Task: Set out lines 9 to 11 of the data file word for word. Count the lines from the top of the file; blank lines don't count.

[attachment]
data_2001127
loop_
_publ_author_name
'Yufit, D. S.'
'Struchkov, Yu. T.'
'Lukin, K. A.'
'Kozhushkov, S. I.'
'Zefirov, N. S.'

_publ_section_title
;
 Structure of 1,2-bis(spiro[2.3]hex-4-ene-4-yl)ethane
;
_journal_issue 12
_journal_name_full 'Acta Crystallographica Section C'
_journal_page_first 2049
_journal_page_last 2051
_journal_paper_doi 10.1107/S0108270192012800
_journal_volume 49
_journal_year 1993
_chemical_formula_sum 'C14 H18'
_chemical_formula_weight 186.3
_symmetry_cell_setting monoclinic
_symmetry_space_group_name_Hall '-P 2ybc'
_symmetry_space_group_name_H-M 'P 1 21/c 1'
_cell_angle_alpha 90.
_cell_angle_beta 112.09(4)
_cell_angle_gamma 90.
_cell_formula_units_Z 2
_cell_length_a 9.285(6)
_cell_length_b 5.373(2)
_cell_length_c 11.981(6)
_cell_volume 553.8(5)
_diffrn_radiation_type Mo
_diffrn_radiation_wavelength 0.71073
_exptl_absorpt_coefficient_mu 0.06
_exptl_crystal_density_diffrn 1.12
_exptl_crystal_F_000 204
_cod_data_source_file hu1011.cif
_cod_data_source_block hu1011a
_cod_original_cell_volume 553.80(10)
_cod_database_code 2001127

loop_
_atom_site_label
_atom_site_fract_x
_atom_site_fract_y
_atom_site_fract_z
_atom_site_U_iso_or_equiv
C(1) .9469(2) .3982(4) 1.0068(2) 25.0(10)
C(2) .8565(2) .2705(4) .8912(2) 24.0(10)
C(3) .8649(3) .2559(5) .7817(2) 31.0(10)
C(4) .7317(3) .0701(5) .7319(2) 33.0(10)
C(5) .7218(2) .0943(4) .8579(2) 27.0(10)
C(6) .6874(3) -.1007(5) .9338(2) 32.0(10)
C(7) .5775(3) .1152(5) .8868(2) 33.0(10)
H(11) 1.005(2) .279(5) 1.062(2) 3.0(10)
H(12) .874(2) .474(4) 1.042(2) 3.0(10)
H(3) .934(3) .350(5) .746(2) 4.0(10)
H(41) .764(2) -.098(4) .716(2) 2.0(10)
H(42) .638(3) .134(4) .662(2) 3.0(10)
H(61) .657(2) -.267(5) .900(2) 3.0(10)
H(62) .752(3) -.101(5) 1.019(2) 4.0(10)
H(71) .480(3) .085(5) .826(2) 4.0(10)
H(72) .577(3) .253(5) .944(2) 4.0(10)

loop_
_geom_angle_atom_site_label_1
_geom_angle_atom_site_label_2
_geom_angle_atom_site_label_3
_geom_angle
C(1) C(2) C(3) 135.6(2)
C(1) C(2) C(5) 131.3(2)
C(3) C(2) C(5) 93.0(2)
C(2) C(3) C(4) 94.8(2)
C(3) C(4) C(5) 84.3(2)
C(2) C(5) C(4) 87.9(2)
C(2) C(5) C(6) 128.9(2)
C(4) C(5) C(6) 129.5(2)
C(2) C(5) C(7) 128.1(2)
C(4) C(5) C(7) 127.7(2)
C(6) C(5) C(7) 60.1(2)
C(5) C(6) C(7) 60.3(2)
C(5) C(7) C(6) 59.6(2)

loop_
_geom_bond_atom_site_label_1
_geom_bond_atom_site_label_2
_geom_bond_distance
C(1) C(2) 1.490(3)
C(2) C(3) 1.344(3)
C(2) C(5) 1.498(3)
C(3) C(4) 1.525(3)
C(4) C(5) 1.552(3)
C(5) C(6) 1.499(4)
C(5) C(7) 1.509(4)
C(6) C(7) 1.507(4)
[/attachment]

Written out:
_publ_section_title
;
 Structure of 1,2-bis(spiro[2.3]hex-4-ene-4-yl)ethane